Unless you’re new to eating in Los Angeles (in which case, hi, we hope you like beets and avocados), you don’t need us to tell you that the food at Gjusta is really f*cking good. You also don’t need us to tell you that Gjusta is a complete and utter scene. You’ve ended up here to ask the same question that everyone who eats in LA has at some point: is it actually worth it?
To cut to the chase, the answer is yes. But it’s not an unconditional yes. To enjoy this all-day deli/bakery/cool person gathering place in Venice, you just have to know what you’re getting yourself into.
Show up on a weekend or at 12:30pm on a Friday and you should expect a significant wait. The ordering system is a little more streamlined these days (you take a number and wait for them to call it), so you’re less likely to get shoved aside by a guy that’s either your former neighbor or a very famous actor. But if you live in the neighborhood, you already know to call ahead and get your order to go at certain times of day. Or to wait until 2pm to head over for lunch. If you’re on your own, find a place to lean at the walk-up bar, and feel safe in the knowledge that if you’re standing up while you eat your tomato confit and burrata sandwich, it counts as exercise. There’s also the shaded back patio, where you might have to hover or ask someone to move over to get a seat. Don’t bring your dog (unless you like eating in the parking lot on milk crates) and definitely don’t be in a hurry.
If you are actually wondering about the food, think of the nicest deli or bakery you’ve ever been into, and multiply that by ten. There’s a case of smoked fish and other cured meats, another of pastries, and another with constantly-changing salads and slices of pizza. The sandwiches are some of the best in all of Los Angeles. And if you’re ok with paying $30 for a rotisserie chicken, you’ll probably regret it, because you’ll never want to buy one of the $5.99/lb Whole Foods ones again. Basically, you can order anything at Gjusta and be confident that it will taste extremely good, even after all the fuss you went through to put it in your mouth.
In an ideal world you’d be able to go to a restaurant any damn time you wanted and not have to wait 15 minutes to order before fighting someone for a table. But you wait for brunch at Republique all the time, and buy tickets in advance for Trois Mec, and you have a reservation at Bestia for sometime next year. Sure, Gjusta is a hassle. It’s even kind of pretentious. But we’ve never once taken a bite of the tuna conserva sandwich and thought, “eh, that wasn’t really worth it.”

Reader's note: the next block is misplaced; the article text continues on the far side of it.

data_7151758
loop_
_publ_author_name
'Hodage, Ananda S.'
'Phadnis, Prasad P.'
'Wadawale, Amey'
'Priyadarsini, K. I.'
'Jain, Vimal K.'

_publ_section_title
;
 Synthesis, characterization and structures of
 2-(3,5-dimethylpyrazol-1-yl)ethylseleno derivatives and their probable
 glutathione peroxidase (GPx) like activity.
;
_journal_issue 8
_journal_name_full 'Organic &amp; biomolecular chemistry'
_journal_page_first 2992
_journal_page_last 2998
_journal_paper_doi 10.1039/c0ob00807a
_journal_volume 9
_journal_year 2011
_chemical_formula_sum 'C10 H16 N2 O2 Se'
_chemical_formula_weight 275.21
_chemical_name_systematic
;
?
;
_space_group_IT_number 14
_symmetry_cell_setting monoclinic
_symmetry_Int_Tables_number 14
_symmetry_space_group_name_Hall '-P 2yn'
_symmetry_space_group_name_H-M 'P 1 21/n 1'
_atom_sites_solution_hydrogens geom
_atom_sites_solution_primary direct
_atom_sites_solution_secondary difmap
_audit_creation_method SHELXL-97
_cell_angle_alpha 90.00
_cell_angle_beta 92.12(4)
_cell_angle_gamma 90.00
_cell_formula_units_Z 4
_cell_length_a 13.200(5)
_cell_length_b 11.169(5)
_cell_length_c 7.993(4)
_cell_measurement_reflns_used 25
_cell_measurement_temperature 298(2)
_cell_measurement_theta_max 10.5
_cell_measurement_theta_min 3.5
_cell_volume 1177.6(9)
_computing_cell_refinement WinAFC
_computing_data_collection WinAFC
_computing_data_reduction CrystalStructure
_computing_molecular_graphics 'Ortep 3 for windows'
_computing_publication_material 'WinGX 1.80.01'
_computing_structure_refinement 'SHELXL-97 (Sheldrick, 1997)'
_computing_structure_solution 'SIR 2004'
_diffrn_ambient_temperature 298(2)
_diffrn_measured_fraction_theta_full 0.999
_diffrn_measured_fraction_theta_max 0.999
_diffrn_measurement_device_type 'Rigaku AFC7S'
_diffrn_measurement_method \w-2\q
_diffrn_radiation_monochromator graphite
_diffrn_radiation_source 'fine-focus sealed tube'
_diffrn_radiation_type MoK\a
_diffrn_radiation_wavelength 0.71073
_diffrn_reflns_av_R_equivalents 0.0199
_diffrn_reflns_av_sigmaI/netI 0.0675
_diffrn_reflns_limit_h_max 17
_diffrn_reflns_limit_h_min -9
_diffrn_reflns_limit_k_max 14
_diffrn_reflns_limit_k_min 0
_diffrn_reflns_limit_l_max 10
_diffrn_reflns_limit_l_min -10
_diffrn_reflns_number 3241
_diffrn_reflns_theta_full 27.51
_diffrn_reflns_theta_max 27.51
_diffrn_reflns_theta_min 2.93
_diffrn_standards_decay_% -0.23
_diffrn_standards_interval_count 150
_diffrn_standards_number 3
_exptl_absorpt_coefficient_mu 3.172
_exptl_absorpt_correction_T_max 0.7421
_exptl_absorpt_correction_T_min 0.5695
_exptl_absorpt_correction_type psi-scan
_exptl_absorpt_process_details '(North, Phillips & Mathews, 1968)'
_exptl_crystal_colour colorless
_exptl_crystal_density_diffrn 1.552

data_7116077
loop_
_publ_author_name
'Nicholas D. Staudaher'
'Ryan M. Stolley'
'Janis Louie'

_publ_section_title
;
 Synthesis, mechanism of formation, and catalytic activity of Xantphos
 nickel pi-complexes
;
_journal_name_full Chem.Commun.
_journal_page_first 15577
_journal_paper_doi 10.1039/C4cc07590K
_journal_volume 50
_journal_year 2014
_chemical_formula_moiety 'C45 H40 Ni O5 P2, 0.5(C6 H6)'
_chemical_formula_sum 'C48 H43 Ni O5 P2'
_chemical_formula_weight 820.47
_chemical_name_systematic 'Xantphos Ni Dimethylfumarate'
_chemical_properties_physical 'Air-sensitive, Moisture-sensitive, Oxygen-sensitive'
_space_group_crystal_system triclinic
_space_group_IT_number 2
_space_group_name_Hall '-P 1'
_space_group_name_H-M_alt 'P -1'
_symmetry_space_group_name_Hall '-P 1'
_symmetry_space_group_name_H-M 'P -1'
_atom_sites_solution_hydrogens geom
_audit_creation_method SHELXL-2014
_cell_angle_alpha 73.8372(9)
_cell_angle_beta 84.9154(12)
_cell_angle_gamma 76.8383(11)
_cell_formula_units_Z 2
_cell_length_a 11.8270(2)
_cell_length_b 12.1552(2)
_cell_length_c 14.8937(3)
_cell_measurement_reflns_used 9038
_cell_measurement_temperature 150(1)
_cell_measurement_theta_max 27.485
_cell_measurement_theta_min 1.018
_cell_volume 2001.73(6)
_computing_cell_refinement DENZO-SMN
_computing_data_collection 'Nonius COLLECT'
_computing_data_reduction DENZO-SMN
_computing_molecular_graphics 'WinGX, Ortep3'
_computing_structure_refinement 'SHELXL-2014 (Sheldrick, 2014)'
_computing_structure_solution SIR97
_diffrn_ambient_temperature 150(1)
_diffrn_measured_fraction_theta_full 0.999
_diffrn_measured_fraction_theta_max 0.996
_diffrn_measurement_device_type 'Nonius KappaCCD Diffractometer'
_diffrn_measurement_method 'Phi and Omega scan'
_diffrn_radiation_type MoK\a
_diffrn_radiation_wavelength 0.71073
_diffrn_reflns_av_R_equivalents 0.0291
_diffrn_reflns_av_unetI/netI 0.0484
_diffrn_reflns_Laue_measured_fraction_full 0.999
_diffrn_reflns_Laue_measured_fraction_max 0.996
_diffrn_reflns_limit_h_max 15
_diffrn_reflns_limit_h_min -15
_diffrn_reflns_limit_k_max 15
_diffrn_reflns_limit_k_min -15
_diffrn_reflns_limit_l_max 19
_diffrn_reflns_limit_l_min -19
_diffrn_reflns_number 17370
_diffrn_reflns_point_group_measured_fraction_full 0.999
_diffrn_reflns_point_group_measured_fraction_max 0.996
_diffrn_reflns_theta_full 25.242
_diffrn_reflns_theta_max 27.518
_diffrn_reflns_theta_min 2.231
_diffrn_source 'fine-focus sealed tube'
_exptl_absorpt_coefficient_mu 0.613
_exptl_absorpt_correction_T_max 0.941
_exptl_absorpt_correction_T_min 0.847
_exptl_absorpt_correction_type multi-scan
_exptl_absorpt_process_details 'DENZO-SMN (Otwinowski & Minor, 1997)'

This is a very tasty breakfast sandwich. And it tastes even better on a weekday when you call your order in and pick one up on your way to work.
If we could only eat one sandwich for the rest of our lives, it would be this one. It’s tough to pinpoint what makes this so good - it might be the roasted peppers, it might be the aioli, it’s probably the olive tapenade.
The only problem with eating the tuna sandwich for eternity is we couldn’t eat this one.
These people know how to smoke fish. You get to pick from the selections in the case (we like the herb gravlax and the trout collar), and they’ll make you a plate with labneh, pickled vegetables, and some very tasty toast.
$30 is an insane amount to pay for a rotisserie chicken (it’s $15 for a half). But we can say with full confidence that this is the best rotisserie chicken you’ll ever eat.
Another contender for one of the best sandwiches on the Westside not named the Godmother.
You probably head to a Jewish deli for your reuben fix, not a place populated by cool tourists and locals who are very good at wearing hats. But this is a solid version of a classic sandwich, especially for Westsiders who don’t need to schlep to Langer’s this week.
One of the more overlooked things on the (very long) menu, this is a great option if you want something heavier. The patty is juicy and excellent, and they keep the whole thing simple - just gruyere, smoked tomato, mayo, and arugula.
The salads change regularly, and you won’t know what they have until you walk in. But we’d say it’s mandatory to get one or two to share for the table. If you see the cauliflower, you must order it, or go for the always-on-the-menu little gem caesar.
It’s impossible to go past the pastry case and not consider at least five things. The ham and cheese croissants are the best we’ve had outside of France and even those who believe vegetables have no business being in cakes will approve of the carrot cake.